Byte offsetlengthDescription
08File Name
88Size on disk, in bytes
168Logical End of File (offset, in bytes)
248Uncompressed size, in bytes
328Cluster size
408Record size, in bytes
488Creation date
568Last modified date
648Last backup date
728Last access date
808Expiration date
888Attribute flags
1128ACL pointer
1208Extension pointer
1204Version limit
1244Extended flags. Used for disk sharing.

As we see, we've used 128 bytes for our file header thus far. That is reasonable, especially considering that many file systems reserve that much space just for the file name. But we aren't done yet. We still need a 64-bit value for the file system, and a 64-bit data stream overflow pointer. To maximize the use of space, we will want to be some exact division, or multiple, of the store cluster. We know that we need at least 24 more bytes for pointers, meaning that the file header is up to 152 bytes. It can't be smaller, so we need to extend it up. 256 would be the next best value, being 1/2 of a disk sector, or 16 times that of a memory cluster. That would leave room for 6 data stream name/pointers. Here's the rest of our file header:
Byte offsetlengthDescription
1288Data stream 0 name
1368Data stream 0 pointer
1448Data stream 1 name
1528Data stream 1 pointer
1608Data stream 2 name
1688Data stream 2 pointer
1768Data stream 3 name
1848Data stream 3 pointer
1928Data stream 4 name
2008Data stream 4 pointer
2088Data stream 5 name
2168Data stream 5 pointer
2248Data stream overflow pointer
2488File system pointer

We have 8 bytes left over, so we reserve that for future use. We will reserve data stream 0 for the actual file data. Which means that we could use the stream name value for something else, but for the sake of consistency and simple code, we will make stream 0 look like the other streams in the file header. A stream name of 0 indicates that stream is not used (except that stream 0 is always used). Here is the definition of our file header:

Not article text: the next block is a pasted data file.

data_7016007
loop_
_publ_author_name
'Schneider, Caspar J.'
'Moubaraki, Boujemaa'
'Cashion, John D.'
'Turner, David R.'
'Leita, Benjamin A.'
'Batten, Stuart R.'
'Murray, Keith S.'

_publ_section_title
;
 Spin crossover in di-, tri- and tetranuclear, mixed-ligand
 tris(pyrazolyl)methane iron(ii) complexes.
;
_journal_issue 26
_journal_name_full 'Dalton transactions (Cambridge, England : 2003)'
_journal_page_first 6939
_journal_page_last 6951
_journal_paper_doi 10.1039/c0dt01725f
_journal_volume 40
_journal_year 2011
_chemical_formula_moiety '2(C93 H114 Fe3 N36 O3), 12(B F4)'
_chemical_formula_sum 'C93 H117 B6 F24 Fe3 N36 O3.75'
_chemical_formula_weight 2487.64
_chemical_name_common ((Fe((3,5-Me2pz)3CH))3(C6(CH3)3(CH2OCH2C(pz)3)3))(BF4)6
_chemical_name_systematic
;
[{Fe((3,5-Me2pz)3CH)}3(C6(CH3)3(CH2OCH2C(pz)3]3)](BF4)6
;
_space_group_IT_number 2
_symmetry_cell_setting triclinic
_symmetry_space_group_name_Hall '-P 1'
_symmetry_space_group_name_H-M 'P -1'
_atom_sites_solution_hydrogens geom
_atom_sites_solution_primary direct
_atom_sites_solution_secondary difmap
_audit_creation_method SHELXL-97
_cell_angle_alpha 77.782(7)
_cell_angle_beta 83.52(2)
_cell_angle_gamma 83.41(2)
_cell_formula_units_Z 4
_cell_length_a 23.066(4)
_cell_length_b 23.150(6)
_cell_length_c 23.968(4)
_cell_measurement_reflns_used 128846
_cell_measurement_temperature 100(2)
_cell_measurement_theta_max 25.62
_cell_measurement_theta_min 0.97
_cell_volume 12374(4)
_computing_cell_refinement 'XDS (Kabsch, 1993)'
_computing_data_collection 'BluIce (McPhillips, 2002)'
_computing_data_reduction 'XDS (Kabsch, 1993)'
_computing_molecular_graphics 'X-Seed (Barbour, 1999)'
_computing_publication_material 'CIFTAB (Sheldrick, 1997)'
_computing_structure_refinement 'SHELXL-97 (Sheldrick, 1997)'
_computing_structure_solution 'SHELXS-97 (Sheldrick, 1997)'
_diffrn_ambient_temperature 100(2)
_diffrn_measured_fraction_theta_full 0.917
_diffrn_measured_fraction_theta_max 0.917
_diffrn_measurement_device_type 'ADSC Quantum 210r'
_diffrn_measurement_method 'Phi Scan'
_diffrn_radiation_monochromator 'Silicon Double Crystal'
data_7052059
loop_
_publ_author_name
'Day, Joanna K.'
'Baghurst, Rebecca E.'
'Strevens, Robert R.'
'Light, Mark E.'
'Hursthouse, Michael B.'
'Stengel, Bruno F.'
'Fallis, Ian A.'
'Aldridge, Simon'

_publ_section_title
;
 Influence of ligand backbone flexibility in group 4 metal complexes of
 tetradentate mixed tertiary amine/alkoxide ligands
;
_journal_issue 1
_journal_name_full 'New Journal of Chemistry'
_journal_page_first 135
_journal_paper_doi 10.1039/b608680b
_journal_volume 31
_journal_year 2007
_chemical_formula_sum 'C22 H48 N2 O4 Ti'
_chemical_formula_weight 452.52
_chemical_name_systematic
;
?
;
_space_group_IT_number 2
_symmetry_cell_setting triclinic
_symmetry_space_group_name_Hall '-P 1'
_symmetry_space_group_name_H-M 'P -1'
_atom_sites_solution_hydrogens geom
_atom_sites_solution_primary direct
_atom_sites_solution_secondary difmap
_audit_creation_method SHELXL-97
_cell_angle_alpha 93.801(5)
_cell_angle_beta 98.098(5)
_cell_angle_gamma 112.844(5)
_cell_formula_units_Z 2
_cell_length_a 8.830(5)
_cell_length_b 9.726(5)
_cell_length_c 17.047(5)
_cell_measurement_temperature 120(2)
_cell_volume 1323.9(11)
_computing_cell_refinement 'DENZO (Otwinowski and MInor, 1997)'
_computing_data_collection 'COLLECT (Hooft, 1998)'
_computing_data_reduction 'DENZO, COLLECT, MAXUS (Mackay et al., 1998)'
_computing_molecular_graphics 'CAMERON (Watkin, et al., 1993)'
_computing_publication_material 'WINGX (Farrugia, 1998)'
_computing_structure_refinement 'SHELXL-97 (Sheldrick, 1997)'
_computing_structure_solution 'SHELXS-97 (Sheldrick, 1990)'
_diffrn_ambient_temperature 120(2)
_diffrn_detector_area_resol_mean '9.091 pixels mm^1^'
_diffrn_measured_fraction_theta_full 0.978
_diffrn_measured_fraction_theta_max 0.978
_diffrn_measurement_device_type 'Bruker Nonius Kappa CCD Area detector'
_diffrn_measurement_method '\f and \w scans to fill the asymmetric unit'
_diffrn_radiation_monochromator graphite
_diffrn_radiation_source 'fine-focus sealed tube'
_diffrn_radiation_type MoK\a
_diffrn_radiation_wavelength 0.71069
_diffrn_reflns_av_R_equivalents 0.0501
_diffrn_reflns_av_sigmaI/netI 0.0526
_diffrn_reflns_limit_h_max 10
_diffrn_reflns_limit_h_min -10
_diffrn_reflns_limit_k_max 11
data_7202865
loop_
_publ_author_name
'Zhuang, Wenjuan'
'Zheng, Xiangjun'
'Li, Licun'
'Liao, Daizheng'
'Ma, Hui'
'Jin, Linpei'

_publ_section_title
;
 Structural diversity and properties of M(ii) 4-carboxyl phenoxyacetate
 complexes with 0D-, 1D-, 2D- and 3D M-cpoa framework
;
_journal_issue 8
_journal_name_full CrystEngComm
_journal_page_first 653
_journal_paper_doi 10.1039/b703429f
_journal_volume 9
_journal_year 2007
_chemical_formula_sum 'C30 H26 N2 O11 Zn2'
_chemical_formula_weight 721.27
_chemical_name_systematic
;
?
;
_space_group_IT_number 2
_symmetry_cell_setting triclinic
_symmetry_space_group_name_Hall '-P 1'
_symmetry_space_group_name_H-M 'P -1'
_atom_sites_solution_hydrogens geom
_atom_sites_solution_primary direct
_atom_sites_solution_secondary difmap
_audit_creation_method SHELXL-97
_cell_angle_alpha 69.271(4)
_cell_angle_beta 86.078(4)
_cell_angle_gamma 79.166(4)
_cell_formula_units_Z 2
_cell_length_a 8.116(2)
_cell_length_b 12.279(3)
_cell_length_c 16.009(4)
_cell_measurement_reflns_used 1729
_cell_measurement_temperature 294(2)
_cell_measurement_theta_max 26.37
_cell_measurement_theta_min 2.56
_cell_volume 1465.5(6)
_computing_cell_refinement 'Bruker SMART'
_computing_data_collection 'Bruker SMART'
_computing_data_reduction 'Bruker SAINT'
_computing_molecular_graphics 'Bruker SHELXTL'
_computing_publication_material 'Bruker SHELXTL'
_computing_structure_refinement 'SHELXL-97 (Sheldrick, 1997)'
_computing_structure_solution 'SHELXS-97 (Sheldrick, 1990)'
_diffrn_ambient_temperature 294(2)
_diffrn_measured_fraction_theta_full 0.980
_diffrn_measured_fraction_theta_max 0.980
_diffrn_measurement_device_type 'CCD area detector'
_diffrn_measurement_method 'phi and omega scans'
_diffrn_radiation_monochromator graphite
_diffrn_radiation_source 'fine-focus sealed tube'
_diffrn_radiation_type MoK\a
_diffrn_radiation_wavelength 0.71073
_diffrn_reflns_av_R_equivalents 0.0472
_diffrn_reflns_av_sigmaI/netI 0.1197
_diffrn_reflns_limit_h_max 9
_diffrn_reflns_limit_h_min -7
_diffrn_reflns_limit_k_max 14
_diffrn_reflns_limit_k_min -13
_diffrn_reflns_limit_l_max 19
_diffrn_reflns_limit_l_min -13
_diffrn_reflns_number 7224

type TData_Stream = packed record
                        Name : int64 ;
                        Pointer : TStore_Address64 ;
                    end ;

     TUOS_File_Header = packed record
                                Name : int64 ;
                                Size : int64 ; // Size on disk
                                EOF : int64 ; // Logical size
                                Uncompressed_Size : int64 ;
                                Clustersize : int64 ;
                                Record_Size : int64 ;

                                Creation : int64 ; // Creation date
                                Last_Modified : int64 ;
                                Last_Backup : int64 ;
                                Last_Access : int64 ;
                                Expiration : int64 ;

                                Flags : int64 ;
                                Creator : int64 ;
                                Owner : int64 ;
                                ACL : int64 ;
                                Extension : TStore_Address64 ;
                                Version_Limit : longint ;
                                Extended_Flags : longint ;

                                Streams : array[ 0..5 ] of TData_Stream ;

                                Data_Stream : int64 ; // Overflow pointer
                                Reserved : int64 ;
                                File_System : int64 ;
                        end ;

Here are the flag values:
FAF_DSM_MASK3Data Security Mode.
FAF_PLACED4File was placed at a specific location on the store.
FAF_CONTIGUOUS8File data is contiguous. In this case, there is no allocation cluster chain. The stream pointer points directly to the start of the data.
FAF_DELETED16File is logically deleted. Awaiting physical deletion when the last handle is closed.
FAF_READONLY32File cannot be written to.
FAF_UNUSED64Unused file entry.
FAF_SYSTEM128System file.
FAF_HIDDEN256Hidden by default.
FAF_DIRECTORY512A directory (folder).

We will discuss these flags in more detail as we go along. Only a few of them have any meaning to our file class, which we will begin writing in our next article.